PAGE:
White House Lashes Out At Israel For Giving Congress Details On Iran Talks

Neil Munro White House Correspondent
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White House officials are lashing out at Israel, charging that it illegitimately kept American legislators informed about President Barack Obama’s closed-door negotiations with Iran’s theocracy.

The Wall Street Journal reported late Monday that Israel spied on talks between Iranian and U.S. officials on a potential nuclear agreement, and supplied that information to members of Congress.

“It is one thing for the U.S. and Israel to spy on each other. It is another thing for Israel to steal U.S. secrets and play them back to U.S. legislators to undermine U.S. diplomacy,” an official complained to the Wall Street Journal.

Israel’s government denied any impropriety. “These allegations are utterly false,” according to a statement from “a senior official in Mr. Netanyahu’s office.”

“The state of Israel does not conduct espionage against the United States. … The false allegations are clearly intended to undermine the strong ties between the United States and Israel and the security and intelligence relationship we share,” the Israeli official said.

Israel got the information by spying on Iranian officials and by attending briefings offered by French participants in the talks, Israeli officials said.

The Journal reports that Israel has kept congressional leaders informed about the closed-door nuclear-weapon negotiations between Iran and the group of world powers, including the United States, France, the United Kingdom, Germany, Russia and China.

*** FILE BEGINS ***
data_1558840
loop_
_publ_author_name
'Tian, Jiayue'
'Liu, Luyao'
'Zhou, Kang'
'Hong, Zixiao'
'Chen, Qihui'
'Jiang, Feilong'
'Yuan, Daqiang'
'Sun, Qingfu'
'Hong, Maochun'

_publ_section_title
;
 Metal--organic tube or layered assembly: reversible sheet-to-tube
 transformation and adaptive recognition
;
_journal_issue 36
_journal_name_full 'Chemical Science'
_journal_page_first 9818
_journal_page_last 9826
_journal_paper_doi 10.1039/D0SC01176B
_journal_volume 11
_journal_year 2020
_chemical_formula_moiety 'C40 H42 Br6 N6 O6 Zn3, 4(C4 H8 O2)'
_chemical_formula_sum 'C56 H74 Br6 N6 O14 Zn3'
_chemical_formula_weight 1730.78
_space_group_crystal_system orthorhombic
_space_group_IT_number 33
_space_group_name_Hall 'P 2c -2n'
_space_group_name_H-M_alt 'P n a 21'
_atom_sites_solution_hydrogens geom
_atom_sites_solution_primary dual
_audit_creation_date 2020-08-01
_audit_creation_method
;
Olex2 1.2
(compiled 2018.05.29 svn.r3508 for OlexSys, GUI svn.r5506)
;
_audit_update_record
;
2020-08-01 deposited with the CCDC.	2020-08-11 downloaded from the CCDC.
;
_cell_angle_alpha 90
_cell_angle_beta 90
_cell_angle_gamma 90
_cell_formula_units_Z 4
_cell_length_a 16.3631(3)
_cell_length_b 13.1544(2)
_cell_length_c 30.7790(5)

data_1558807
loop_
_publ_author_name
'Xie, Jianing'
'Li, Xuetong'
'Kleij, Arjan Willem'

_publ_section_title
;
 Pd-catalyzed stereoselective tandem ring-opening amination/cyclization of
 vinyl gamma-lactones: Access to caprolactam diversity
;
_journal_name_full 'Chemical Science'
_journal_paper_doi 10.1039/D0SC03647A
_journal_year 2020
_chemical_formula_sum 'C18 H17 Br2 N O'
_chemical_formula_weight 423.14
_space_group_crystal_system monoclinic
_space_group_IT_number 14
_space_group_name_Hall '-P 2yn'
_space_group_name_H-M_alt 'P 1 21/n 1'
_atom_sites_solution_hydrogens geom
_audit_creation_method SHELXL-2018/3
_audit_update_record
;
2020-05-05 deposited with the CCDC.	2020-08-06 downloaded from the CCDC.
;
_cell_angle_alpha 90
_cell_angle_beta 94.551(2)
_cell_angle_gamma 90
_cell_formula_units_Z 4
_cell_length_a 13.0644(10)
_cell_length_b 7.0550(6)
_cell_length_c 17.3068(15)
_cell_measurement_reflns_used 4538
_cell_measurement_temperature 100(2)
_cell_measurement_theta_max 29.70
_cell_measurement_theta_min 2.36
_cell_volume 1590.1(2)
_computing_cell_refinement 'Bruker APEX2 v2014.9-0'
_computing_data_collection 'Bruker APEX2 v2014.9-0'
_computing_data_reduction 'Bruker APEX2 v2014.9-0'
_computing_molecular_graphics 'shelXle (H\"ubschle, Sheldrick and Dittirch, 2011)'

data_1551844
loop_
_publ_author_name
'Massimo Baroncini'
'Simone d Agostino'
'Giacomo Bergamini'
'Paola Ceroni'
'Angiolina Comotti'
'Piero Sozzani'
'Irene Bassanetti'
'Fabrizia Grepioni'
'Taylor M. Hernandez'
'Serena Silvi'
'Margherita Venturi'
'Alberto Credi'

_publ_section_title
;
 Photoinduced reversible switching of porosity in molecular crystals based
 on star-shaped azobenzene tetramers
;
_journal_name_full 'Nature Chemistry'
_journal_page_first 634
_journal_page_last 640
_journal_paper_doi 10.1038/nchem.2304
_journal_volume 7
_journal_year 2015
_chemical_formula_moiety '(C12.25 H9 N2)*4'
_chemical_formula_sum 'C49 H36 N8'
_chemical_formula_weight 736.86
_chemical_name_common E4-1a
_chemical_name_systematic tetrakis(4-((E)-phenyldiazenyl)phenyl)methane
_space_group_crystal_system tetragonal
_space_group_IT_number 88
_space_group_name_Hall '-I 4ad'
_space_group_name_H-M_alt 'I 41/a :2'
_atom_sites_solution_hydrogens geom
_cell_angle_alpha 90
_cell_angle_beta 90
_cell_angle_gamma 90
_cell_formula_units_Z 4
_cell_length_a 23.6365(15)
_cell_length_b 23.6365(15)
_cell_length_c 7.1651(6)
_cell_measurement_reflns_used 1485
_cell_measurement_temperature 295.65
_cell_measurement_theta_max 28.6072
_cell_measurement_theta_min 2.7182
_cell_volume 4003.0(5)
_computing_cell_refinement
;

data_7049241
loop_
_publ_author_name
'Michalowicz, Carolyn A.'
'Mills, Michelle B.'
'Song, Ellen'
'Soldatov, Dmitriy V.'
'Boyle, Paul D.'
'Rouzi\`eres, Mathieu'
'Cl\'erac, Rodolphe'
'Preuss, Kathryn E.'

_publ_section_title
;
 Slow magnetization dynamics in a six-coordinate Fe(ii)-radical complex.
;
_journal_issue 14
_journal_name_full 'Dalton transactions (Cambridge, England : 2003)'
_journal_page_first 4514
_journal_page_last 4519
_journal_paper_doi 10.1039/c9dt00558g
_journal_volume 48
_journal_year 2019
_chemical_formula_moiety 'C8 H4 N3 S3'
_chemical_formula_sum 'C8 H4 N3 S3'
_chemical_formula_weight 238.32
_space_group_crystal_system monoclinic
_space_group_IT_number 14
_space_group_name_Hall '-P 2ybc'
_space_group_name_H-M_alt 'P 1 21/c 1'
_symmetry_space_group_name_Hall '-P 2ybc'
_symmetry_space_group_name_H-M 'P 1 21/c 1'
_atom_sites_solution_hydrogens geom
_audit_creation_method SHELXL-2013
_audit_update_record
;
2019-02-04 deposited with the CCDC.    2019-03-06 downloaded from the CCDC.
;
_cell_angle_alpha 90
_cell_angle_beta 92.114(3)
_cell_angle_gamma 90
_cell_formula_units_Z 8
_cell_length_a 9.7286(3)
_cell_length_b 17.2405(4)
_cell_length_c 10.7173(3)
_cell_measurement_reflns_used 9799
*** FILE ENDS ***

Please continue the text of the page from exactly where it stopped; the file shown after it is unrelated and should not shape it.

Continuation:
Currently, Obama and his aides want to use the United Nation Security Council to strike a deal without any intervention from Congress, even though the U.S. Constitution says the Senate must provide advice and consent in treaty negotiations.

The Associated Press reports that the deal will quickly lift economic sanctions in exchange for a 40 percent cut in Iran’s atomic bomb-making machines. Those restrictions would be eased after 10 years, potentially allowing Iran to amass funds over the next decade to put toward a nuclear weapon after the deal wanes. Iran’s Islamic theocrats have repeatedly funded attacks on Jews and said that Israel’s existence must be ended.

But a bipartisan group of 47 U.S. senators and 367 House legislators have warned in separate public letters that any deal needs the approval of Congress.

Obama and his aides have rejected the congressional statements.

In the White House, “people feel personally sold out … the Israelis really better be careful because a lot of these people will not only be around for this administration but possibly the next one as well,” said the unnamed official.

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